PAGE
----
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Archive for the ‘science fiction’ Category

Extreme Metaphors: ‘A Launchpad for Other Explorations’

By • Feb 1st, 2014 •

Category: Extreme Metaphors, features, inner space, Lead Story, New Worlds, non-fiction, Salvador Dali, science fiction, Shanghai, Shepperton

To celebrate the new paperback edition of Extreme Metaphors: Selected Interviews with J.G. Ballard, here’s Simon Sellars’ introduction to the book, which explores the true power of Ballard’s conversational style.



‘No Original Response’: J.G. Ballard predicts Social Media, CCTV, Reality TV

By • Jul 3rd, 2013 •

Category: alternate worlds, Applied Ballardianism, Bruce Sterling, CCTV, celebrity culture, dystopia, features, Gilles Deleuze, hyperreality, Lead Story, media landscape, reality TV, science fiction, surveillance, television, William Gibson, YouTube

A post at Buzzfeed has been doing the rounds this week, on how J.G. Ballard “predicted social media in 1977″. According to Buzzfeed, “he made this uncanny observation in a Vogue essay”. Here’s Simon Sellars’ response, in text excerpted from his forthcoming book Applied Ballardianism, about life through a Ballardian lens. Read on for Ballard’s disturbing warning about the dangers that await when we have the capacity to broadcast “the inside of our heads”…



Animal Spirits: A Ballardian Bestiary

By • Dec 12th, 2011 •

Category: academia, advertising, Anthony Burgess, celebrity culture, features, Freud, Gilles Deleuze, Jean Baudrillard, Lead Story, media landscape, postmodernism, science fiction

In this excerpt from his book Animal Spirits, Matteo Pasquinelli explains how ‘the novels of J.G. Ballard can describe the nature of technology and the contemporary mediascape better than any philosopher, media theorist or cultural studies academic — a sort of political agenda born from the perspective of science fiction’.



‘Flesh dissolved in an acid of light’: the B-movie as second sight

By • Mar 15th, 2011 •

Category: academia, alternate worlds, America, CCTV, computer games, consumerism, features, film, hyperreality, Jean Baudrillard, John Carpenter, Lead Story, media landscape, Roger Corman, science fiction, surveillance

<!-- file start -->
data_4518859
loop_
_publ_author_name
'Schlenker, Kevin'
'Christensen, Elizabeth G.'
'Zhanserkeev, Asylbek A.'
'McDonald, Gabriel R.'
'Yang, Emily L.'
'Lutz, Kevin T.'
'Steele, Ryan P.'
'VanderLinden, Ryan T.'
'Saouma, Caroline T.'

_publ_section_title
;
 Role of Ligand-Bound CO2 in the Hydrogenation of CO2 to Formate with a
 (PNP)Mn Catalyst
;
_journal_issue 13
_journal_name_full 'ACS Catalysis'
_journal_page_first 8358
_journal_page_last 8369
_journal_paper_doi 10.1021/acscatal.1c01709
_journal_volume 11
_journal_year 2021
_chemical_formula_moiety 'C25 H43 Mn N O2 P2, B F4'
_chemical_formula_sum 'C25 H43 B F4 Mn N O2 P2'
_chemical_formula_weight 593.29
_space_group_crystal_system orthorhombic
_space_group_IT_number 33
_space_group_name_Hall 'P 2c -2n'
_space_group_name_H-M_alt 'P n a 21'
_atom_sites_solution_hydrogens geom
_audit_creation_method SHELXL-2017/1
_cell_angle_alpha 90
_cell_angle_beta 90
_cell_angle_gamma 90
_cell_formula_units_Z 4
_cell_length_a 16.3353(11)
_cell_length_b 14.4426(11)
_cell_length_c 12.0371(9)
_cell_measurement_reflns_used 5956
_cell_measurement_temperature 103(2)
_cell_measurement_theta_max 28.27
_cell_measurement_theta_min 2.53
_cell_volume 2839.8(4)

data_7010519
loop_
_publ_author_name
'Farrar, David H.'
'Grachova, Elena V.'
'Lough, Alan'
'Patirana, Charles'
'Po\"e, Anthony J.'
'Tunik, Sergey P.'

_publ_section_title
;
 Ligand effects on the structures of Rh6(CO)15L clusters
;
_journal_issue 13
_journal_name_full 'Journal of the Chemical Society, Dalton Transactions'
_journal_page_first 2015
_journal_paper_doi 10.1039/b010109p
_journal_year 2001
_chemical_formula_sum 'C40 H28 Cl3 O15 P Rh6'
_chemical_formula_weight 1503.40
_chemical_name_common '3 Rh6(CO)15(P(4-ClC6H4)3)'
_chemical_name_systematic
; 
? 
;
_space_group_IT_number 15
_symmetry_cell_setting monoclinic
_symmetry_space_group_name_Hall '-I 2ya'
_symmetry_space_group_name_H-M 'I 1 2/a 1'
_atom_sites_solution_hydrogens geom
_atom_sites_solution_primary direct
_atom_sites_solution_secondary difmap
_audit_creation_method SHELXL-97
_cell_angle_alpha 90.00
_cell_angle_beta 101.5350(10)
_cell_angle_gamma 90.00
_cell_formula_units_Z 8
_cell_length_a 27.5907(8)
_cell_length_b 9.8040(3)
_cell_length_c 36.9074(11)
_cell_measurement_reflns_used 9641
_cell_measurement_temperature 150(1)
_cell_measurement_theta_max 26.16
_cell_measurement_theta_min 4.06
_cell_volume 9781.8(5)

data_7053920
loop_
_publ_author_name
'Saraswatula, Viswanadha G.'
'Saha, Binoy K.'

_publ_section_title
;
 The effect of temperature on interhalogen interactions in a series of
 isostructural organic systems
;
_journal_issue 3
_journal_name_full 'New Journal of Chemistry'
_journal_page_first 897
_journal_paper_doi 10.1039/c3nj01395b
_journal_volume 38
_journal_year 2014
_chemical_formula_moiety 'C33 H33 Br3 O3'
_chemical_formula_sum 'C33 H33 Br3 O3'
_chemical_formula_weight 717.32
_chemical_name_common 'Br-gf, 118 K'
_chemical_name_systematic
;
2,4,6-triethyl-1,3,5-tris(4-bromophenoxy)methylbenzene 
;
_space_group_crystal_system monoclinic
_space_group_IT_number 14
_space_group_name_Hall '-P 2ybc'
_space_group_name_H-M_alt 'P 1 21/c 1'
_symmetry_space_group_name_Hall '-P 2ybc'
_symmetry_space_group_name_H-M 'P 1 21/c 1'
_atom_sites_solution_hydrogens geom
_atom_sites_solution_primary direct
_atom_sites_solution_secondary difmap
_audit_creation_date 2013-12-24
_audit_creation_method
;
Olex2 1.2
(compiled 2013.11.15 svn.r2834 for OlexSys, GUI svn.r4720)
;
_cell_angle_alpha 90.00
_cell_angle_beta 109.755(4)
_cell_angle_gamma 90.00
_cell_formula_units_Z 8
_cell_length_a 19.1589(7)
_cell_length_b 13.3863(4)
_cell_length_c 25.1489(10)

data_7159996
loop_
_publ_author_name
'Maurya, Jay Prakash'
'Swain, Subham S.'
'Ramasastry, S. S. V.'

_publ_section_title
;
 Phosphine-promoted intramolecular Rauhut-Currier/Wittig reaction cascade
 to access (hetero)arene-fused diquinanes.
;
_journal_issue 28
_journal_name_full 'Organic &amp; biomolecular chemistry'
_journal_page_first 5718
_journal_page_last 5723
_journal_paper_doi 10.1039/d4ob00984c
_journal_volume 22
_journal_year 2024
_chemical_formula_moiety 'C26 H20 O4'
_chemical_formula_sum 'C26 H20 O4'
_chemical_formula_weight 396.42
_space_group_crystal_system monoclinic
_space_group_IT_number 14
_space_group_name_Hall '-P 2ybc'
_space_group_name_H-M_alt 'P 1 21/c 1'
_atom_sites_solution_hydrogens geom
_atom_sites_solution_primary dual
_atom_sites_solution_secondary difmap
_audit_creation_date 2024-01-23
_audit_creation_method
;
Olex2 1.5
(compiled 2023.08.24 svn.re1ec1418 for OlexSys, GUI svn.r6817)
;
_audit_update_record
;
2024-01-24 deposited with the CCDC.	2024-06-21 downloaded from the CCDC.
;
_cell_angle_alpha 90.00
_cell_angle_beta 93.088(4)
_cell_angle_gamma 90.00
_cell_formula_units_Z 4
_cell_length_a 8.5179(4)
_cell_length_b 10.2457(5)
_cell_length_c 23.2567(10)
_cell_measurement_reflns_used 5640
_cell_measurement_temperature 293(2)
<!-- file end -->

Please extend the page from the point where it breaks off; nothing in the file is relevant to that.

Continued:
What is the link between the film X: The Man with the X-Ray Eyes (1963), directed by Roger Corman, the film They Live (1988), directed by John Carpenter, and the work of J.G. Ballard? Nothing less than the B-movie as a rearguard response to the gathering global and economic forces of late capitalism.



Better Living through Psychopathology

By • May 16th, 2010 •

Category: academia, advertising, Ambit magazine, America, consumerism, features, inner space, media landscape, psychopathology, science fiction, space relics, visual art, WWIII

Examining Ballard’s artwork from the late 60s, Benjamin Noys uncovers a future that never took place. The image he focuses on appears as a very 60s image, yet it disjoints itself from that moment by its prescient refusal of the usual models of repression, liberation, and recuperation.



The 032c Interview: Simon Reynolds on Ballard, part 2

By • Dec 7th, 2009 •

Category: Brian Eno, interviews, Lead Story, music, New Worlds, Philip K. Dick, science fiction, short stories, William Burroughs

Simon Reynolds is one of the most recognizable music critics around. His work reached a peak with the publication of Rip It Up and Start Again, a timely excavation of post-punk: Cabaret Voltaire, PiL, Magazine, and so on. What’s more, J.G. Ballard was a thread throughout the book, as Reynolds charted the influence of JGB — and especially his experimental novel, The Atrocity Exhibition — on the era. In this interview, as Simon meets Simon, these topics are discussed in the wake of JGB’s death.



Michael Jackson’s Facelift

By • Jul 2nd, 2009 •

Category: alternate worlds, architecture, body horror, celebrity culture, consumerism, features, horror, Lead Story, medical procedure, Michael Jackson, pastiche, science fiction

“As Michael Jackson reached middle age, the skin of both his cheeks and neck tended to sag from failure of the supporting structures. His naso-labial folds deepened, and the soft tissues along his jaw fell forward. His jowls tended to increase. In profile the creases of his neck lengthened and the chin-neck contour lost its youthful outline and became convex.”